Tag Archives: blogging



I remember where I started. I was a creative wriitng major whose time was consumed with course work which kept me from doing what I went to college to learn how to do well: write.

I started a blog to force myself to write.

And I have. I have written every day for four years.

Is writing easier now? Writing is never easy. Writing is hard work. Writing takes time and dedication and craftsmanship, all things which I’ve not always been able to apply here. Sometimes I wrote posts in the last thirty seconds before midnight. Sometimes I wrote posts days in advance. Sometimes I wrote with passions about something really important to me, and sometimes all I could brain out was a list.

But it is much easier to write what I really think. It is much easier to be honest and objective with myself than it used to be.

This blog has helped me realize I am far better at creative nonfiction than fiction. Far better at poetry than at short stories. Far better and pantoums than song lyrics.

Far better at being me than being anyone else.

I will not post tomorrow. I’m not entirely sure when i’m going to post here again–I haven’t gotten that far. I plan to publish the first post on my new blog on Friday, but the best laid plans of mice and men, so they say, oft go awry. If I start the new blog on Friday, I’ll be sure to put a link here.

I may not post. But I will write. I will always write. Old habits die hard.

I can’t stop now.




After all, how else could I have survived the last four years?

Sure, there’s laughter. Laughter is one of the best survival tools ever implemented by man. Laughter is why this blog began. In person, at least, I’m really good at getting people to laugh. I’m even pretty good at getting myself to laugh at impossible or difficult circumstances.

But there are some things even laughter does not help or heal. And that’s where faith stepped in.

I was stuck in Croatia the day they joined the EU. Stuck in an airport surrounded by people who did not speak my language and could not explain why my flight was delayed, why I could not meet my connecting flight, and how I could possibly tell my parents where I was or why I wouldn’t be home on time, if I got home at all.

Fate could not have delayed my flight and landed me in the line to get my flight rerouted. Fate could not have put me in line behind the one person in the airport who was fluent in English and had a phone capable of calling my parents home number from Zagreb, Croatia. Fate could not have put me on a flight sitting next to an EU representative who was questioning his Greek orthodox faith and would let me open my Bible with him as we searched for answers to his questions.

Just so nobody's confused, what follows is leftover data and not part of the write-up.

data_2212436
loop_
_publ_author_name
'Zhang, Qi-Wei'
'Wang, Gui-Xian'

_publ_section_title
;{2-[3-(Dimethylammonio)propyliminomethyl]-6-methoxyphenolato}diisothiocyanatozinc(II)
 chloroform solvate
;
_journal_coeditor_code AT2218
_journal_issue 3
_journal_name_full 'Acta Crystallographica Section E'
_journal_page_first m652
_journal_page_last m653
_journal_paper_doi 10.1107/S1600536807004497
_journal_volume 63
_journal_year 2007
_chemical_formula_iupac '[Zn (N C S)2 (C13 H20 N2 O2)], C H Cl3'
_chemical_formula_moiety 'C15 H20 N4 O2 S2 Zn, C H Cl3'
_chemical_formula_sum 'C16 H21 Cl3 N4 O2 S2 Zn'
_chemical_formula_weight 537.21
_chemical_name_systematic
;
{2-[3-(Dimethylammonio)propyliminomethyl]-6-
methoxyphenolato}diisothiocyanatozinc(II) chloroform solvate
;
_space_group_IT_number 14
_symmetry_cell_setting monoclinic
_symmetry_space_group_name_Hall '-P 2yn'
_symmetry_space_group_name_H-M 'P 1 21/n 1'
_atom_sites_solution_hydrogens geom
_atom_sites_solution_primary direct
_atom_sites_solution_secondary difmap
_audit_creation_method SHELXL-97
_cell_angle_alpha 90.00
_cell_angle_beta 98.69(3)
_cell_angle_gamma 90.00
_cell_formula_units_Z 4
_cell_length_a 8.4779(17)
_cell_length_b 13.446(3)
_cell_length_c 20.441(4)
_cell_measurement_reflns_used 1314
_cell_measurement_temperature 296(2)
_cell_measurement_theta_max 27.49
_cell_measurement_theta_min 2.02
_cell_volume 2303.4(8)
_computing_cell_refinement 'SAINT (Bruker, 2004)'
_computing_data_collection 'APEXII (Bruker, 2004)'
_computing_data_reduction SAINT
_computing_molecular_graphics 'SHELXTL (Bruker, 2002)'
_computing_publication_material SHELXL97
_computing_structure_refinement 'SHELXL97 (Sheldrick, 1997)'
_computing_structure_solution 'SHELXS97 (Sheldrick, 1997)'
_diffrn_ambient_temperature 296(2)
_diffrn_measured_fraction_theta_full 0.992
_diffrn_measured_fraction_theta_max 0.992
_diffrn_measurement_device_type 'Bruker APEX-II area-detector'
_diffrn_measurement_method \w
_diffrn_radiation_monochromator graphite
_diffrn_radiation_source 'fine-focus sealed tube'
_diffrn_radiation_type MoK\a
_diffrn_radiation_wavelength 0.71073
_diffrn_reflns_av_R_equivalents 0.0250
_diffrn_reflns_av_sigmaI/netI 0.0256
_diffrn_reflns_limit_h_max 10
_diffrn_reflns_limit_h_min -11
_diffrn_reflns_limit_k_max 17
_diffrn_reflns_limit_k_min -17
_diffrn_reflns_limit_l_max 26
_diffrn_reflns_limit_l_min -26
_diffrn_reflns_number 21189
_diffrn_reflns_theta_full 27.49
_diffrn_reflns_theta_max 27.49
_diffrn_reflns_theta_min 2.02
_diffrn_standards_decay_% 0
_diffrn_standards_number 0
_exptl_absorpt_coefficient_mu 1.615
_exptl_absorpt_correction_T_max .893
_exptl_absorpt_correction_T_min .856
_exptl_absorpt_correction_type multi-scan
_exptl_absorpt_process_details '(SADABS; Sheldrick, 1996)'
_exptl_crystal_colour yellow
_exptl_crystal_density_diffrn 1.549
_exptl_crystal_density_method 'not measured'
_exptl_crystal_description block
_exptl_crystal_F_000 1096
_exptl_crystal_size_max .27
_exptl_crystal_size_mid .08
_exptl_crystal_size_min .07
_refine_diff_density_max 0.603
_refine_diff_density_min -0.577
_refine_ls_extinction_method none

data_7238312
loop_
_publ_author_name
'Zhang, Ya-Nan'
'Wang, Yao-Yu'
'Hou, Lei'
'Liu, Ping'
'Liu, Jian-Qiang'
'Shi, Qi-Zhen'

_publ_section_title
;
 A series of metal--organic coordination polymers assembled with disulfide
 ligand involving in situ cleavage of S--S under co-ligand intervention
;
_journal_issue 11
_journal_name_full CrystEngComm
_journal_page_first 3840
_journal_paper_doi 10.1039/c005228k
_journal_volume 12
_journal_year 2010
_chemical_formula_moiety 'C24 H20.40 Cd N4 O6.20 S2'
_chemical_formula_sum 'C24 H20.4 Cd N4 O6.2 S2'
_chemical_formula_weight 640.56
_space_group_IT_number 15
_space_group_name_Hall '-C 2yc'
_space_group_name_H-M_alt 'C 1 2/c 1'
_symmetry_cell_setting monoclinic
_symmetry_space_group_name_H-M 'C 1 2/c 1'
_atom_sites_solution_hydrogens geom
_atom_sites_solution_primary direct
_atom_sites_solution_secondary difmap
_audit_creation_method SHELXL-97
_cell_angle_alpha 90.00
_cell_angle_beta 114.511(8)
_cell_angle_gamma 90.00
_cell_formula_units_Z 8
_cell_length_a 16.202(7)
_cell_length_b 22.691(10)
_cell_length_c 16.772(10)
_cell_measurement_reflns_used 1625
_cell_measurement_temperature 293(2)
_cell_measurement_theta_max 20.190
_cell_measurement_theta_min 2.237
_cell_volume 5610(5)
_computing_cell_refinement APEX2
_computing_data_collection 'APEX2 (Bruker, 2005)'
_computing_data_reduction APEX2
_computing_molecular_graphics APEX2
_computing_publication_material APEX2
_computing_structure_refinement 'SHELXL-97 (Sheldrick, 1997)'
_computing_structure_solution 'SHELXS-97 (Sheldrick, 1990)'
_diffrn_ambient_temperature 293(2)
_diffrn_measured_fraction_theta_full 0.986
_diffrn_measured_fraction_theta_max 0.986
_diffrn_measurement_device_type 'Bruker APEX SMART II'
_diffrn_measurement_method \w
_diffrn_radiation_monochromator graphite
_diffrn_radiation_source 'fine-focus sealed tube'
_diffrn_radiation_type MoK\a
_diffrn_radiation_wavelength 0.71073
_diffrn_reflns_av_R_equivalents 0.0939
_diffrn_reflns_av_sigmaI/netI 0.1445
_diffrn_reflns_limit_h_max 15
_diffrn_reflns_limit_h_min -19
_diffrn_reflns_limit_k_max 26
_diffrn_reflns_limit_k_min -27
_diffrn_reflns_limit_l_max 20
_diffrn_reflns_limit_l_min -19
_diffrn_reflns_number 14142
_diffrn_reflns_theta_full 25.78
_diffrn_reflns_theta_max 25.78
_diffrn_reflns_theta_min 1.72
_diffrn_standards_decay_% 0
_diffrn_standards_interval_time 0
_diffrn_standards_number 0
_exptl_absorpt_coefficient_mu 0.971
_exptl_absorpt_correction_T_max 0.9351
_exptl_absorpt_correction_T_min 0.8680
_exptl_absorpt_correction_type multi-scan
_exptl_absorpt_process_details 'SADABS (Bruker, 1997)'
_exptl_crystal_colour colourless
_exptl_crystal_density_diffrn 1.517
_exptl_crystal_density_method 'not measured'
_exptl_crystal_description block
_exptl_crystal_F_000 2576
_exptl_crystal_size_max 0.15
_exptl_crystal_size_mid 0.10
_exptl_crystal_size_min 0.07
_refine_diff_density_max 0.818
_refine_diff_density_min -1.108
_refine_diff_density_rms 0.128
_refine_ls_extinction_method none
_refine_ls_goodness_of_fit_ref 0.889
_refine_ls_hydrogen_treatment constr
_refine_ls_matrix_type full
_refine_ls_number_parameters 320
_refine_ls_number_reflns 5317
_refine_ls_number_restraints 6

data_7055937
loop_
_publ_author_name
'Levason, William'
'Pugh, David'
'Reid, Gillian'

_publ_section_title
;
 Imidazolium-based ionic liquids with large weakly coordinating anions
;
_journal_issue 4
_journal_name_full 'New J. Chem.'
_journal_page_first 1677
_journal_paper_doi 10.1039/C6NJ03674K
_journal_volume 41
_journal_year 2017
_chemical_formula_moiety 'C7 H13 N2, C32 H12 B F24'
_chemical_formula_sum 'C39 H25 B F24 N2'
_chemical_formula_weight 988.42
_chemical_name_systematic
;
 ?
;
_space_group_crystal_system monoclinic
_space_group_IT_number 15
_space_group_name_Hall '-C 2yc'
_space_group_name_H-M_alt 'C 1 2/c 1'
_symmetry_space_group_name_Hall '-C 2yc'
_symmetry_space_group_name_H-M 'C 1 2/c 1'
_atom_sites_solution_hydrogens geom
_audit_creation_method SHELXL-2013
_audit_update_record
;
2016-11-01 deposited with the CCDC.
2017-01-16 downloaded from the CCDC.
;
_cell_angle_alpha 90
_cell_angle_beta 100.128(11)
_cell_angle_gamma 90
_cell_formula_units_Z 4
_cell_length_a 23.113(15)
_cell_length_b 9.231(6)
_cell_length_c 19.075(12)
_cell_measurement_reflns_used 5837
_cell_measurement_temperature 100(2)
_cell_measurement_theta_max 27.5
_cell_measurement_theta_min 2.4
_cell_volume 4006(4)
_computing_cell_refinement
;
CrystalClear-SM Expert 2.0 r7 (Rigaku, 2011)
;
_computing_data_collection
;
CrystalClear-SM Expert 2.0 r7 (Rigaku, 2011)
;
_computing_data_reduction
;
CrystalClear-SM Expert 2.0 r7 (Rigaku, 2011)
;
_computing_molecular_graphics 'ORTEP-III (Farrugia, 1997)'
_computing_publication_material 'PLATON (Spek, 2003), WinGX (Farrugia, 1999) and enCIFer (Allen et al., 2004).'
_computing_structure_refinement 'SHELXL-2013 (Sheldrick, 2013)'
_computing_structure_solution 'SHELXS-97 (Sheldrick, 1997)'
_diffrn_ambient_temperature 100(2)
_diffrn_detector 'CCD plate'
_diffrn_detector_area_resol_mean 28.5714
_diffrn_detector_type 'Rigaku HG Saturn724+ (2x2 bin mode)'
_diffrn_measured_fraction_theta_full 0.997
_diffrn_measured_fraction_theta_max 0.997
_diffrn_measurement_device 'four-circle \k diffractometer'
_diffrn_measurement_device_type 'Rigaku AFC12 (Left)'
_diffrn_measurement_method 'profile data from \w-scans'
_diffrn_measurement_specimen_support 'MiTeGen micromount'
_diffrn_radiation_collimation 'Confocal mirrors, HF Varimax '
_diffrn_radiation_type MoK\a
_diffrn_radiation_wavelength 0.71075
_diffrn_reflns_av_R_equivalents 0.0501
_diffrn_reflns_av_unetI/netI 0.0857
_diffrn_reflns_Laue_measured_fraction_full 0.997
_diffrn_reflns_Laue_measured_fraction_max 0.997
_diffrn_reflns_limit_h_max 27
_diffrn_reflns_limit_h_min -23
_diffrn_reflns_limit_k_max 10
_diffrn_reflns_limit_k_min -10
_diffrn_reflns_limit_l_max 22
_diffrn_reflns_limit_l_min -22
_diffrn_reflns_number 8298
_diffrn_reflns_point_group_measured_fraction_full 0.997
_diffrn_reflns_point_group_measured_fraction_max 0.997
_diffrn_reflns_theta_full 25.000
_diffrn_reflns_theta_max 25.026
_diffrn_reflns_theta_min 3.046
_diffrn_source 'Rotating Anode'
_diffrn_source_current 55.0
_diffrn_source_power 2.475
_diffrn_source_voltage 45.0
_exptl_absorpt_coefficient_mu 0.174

God could. God did. God always will and always does.

The last four years have been a series of seemingly insurmountable odds. I could not have overcome them on my own. I could not have survived on my own. People will laugh at me, tell me of course I did it on my own, that my dependence on God is some kind of sick self-deprecating fantasy.

But it isn’t.

I didn’t do it alone because I am never alone.

God gets full credit for every last moment of it.



It’s easy to be fearless until you’re staring down the lion’s throat.

The thing about blank pages is that there are no limits. No limits but yourself. Yet that limit keeps us from dropping so much as a blob of ink on the page for fear that a blob out of place will send our lives into a downward spiral.

The future is our darkest enemy. It has no face, shows only its back, and is hidden by a cloud, darkly.

The future could keep us from doing anything, unless we choose to be fearless.

There are lions in the streets, we cry. But we are the lions.

But God shuts the lion’s mouths. We can walk unafraid. I can walk unafraid. No matter what happens, no matter the headlines, no matter the lions, I can walk toward the future and they won’t bite me.

Fear silences us, but faith lets us sing.



The coals burn, and they burn steady. They may not light up the world, but they light up the little circle around them. And they keep the people close by warm.

You see, the last four years saw me extinguished and reignited. Before I started college hoping for little more than a degree to get me a job to get me a house far away from people, in the mountains, surrounded by trees. Part of me still wants the little cabin in the woods, and I visit occasionally but I can’t live there.

My feet don’t stop. I couldn’t run a mile once–now I can run three and a half. I couldn’t stand the thought of living anywhere but home, and now I want to make the world my backyard, the airport my living room. I want to run. And run.

And I am no longer content to be solitary. I am no longer content to be silent.

Once the coals start, they don’t stop burning. I want to warm everyone around me. I want to change things. I want to change myself, or see myself change, or whatever happens first.

I want to be a lighthouse and warn people about the rocks around them. I want to shine out truth so others can see it–whether they believe me or not. Whether they like me or not.

I want to be fearless.

An Announcement


Hello, friends.

It’s been awhile since I’ve sat down and written a real post. A real, honest-to-goodness, put my fingers to a keyboard and write something post.

I haven’t actually touched a computer in two weeks, except for the purpose of watching a movie. My writing brain has been completely shut off.